Does 26-year-old case parallel Fattman situation?
OCPF cracked down on earmarked donations via state GOP
STATE CAMPAIGN finance regulators handled a case 26 years ago in which the circumstances were similar to a situation today involving Republican Sen. Ryan Fattman and his wife, Stephanie Fattman, the Republican register of probate in Worcester County. The 1995 case ended with a disposition agreement requiring the rollback of donations made through the Massachusetts Republican Party.
The Office of Campaign and Political Finance has not disclosed what it is looking at with regard to the Fattmans, but a lawsuit filed by the two politicians revealed the existence of the probe, whose focus appears to be a series of donations. According to campaign finance records, Ryan Fattman donated $25,000 last August from his campaign account to the Sutton Republican Town Committee, which in turn made more than $30,000 in in-kind donations to Stephanie Fattman’s reelection campaign over the course of several months.
The question appears to be whether these were two separate, unrelated transactions, or whether the Sutton Republican Town Committee was acting as a conduit for the senator to supply a large amount of campaign funds to his wife’s reelection effort. The senator would have been limited to a $100 donation if his campaign had donated directly to his wife’s campaign.
The Sutton Republican Town Committee is chaired by Ryan Fattman’s brother and the senator serves as secretary. Stephanie Fattman and Ryan Fattman’s parents also serve on the 12-member town committee.
The case in 1995 revolved around Harvey Hurvitz, who at the time was the chair of the Committee to Elect Ronald Whitney to the Legislature. Hurvitz made two donations to the Massachusetts Republican Party – one for $2,000 on September 11 and another for $1,560.51 on September 14. On September 11, the Massachusetts Republican Party made an in-kind donation to Whitney’s campaign committee of $3,560.51.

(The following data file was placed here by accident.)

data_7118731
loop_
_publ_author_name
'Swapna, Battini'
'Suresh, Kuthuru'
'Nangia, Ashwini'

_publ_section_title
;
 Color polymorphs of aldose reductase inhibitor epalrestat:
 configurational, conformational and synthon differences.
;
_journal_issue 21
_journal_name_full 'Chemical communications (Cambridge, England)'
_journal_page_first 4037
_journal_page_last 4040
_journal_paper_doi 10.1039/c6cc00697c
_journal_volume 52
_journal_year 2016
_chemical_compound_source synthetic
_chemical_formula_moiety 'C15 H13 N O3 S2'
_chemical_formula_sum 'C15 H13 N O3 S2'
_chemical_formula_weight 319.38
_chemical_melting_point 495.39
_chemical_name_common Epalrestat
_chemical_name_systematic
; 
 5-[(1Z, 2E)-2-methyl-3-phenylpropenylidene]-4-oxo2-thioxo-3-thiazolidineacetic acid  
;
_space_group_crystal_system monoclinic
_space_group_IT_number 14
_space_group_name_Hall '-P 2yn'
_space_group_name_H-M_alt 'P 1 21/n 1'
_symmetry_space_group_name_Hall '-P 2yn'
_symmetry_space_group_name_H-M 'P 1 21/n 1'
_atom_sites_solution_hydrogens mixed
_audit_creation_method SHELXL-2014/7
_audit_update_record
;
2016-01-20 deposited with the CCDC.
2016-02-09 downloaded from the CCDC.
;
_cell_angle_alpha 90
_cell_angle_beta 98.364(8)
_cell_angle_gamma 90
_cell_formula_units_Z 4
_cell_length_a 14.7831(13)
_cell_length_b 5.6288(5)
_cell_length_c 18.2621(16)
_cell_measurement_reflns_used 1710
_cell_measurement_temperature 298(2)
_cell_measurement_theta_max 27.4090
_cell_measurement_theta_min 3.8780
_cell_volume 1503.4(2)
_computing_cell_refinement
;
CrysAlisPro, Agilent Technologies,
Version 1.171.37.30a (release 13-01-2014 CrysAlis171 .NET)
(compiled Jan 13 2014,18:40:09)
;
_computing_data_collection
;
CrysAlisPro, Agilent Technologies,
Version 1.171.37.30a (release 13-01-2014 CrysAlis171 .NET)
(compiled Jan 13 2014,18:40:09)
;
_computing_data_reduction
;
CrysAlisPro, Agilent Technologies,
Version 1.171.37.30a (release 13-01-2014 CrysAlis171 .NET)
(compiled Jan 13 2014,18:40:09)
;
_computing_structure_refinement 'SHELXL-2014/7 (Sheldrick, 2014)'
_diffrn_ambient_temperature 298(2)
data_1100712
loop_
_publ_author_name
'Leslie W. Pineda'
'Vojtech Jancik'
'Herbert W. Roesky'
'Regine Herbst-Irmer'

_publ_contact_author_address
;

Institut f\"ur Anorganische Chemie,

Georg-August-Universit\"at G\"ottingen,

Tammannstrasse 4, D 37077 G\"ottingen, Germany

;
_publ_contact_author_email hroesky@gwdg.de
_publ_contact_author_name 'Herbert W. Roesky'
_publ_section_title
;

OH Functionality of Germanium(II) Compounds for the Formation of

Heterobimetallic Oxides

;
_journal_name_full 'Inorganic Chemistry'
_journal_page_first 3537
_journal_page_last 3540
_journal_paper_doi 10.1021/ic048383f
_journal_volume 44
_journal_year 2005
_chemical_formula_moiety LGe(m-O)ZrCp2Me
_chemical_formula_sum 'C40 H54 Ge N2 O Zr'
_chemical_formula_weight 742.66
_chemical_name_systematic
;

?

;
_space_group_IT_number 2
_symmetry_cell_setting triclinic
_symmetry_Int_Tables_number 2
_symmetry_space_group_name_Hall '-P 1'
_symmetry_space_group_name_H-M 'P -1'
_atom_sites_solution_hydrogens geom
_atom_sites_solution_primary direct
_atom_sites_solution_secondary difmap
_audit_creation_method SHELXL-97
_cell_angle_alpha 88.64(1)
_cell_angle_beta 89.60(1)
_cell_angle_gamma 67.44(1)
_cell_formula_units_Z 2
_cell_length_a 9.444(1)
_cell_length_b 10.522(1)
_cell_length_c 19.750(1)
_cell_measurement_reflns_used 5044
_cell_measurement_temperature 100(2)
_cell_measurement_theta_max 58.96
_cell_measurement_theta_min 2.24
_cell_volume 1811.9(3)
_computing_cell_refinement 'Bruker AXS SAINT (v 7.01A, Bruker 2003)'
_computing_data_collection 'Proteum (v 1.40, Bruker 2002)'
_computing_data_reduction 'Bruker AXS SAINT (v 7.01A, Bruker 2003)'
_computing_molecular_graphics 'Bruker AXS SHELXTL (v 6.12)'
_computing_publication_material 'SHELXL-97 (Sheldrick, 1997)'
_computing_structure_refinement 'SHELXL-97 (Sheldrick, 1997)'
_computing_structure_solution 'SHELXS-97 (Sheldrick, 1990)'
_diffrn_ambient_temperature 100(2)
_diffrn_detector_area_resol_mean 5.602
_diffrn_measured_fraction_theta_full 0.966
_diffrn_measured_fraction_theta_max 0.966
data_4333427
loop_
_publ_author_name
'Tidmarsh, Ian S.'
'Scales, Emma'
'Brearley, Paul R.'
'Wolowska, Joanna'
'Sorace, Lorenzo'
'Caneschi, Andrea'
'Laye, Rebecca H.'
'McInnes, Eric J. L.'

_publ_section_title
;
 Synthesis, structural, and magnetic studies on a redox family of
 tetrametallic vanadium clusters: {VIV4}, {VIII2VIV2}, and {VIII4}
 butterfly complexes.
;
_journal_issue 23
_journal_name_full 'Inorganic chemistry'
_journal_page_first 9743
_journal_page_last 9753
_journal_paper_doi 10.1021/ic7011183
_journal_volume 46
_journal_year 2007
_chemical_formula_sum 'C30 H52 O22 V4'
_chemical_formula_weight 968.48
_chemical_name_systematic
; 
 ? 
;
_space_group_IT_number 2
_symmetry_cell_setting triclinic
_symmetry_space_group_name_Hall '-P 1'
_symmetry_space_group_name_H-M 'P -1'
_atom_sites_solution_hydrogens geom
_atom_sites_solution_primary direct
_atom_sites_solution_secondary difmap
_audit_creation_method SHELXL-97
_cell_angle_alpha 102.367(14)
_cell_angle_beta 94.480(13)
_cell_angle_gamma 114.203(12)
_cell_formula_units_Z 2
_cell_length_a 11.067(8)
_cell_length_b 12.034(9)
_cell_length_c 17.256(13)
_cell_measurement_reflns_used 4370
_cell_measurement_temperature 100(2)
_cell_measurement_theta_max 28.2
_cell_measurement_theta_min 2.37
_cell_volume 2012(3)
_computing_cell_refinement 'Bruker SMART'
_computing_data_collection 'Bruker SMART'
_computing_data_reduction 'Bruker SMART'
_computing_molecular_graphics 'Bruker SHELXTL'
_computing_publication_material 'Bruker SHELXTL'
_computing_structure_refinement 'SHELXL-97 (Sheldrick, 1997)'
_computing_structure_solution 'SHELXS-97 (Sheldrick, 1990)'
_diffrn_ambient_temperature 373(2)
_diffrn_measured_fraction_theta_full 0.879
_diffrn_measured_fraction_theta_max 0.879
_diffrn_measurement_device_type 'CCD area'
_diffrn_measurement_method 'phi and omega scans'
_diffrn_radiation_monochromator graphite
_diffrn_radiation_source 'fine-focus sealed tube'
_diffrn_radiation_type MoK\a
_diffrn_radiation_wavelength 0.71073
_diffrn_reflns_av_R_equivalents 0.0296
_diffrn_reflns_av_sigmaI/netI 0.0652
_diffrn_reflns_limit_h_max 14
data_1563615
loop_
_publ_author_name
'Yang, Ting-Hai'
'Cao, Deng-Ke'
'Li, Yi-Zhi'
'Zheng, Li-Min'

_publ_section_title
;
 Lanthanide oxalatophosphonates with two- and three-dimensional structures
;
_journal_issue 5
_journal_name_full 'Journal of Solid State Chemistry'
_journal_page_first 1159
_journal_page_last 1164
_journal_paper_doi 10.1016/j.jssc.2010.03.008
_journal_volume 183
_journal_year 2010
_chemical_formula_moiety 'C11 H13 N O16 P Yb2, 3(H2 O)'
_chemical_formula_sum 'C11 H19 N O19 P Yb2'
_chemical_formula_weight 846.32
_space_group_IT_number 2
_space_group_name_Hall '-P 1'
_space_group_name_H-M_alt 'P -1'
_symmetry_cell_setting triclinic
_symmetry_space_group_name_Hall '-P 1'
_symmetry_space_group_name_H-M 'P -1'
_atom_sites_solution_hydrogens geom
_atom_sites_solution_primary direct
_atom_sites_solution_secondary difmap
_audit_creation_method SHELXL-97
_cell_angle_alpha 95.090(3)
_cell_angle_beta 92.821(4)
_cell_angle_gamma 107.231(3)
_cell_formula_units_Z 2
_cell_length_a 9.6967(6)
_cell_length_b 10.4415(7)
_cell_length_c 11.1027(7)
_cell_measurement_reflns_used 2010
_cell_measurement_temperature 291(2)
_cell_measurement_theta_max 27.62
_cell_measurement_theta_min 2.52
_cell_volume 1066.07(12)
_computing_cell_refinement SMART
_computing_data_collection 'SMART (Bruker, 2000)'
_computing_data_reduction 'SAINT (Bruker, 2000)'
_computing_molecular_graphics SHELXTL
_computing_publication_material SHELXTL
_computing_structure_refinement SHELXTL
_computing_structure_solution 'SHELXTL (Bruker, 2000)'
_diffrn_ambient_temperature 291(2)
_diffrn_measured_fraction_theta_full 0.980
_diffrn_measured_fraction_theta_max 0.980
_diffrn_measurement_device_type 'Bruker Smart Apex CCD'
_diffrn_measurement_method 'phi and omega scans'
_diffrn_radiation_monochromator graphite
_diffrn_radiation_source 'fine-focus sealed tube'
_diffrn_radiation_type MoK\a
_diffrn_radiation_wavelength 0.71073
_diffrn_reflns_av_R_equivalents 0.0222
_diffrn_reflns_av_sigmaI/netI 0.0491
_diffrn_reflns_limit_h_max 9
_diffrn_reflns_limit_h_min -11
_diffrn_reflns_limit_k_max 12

“Hurvitz intended to make $3,560.51 in contributions to the Whitney Committee via the Republican State Committee, in a manner that would disguise the true origin of the contributions and exceed the limits imposed by the campaign finance law,” said the disposition agreement with the Republican State Committee.
The disposition agreement required the Massachusetts Republican Party to refund $3,560.51 to Hurvitz and for Hurvitz to remit the money plus another $1,500 in personal funds to the state of Massachusetts “as a payment in the nature of a civil forfeiture.” In return, the Office of Campaign and Political Finance agreed not to refer Hurvitz to the attorney general for violations of state law.
The disposition agreement with the Republican State Committee said the committee “acknowledges that a contribution cannot be given to a state party committee if the making of such contribution is conditioned on a subsequent contribution by the state party committee to a particular candidate. Such ‘earmarking’ of contributions would violate Massachusetts General Laws, chapter 55, Section 10.”
It’s unclear whether the $25,000 contribution last August by Sen. Fattman to the Sutton Republican Town Committee came with any conditions.
The disposition agreements in 1995 were signed by Sullivan, who was the director of the Office of Campaign and Political Finance even then. William Vernon, who was the executive director of the Massachusetts Republican Party at the time, signed the disposition agreement on behalf of the party. Jim Rappaport, a coauthor of the recent op-ed supporting the Fattmans, was party chairman in 1995.Rappaport said he did not remember the Hurvitz case, and cautioned that the public still does not know the exact nature of the investigation into the Fattmans. “The obvious difference here [in the Hurvitz case] is that there were clear symmetries between the contributions and the expenditures. I have not seen anything that points to that happening in the Fattman cases,” Rappaport said in an email. “Secondly, I know that people contribute to the party because they want to help the cause, or, in not so rare circumstances, particular people. Very few people are giving contributions to the RGA [Republican Governors Association] or the DGA [Democratic Governors Association] for the common good, but rather to help their candidate – one of the reasons why I have supported disclosure as being more effective than putting laws and regulations in place that are mere speed bumps.”
He repeated a point that he made in his op-ed, that most cases of this sort are settled with public resolution letters and not referrals to the attorney general’s office. He noted a recent case from last month where Josh Mason, a Democrat running for the Legislature, listed a total of $16,200 donated to his campaign as loans, when in fact the money was an improper donation from his parents.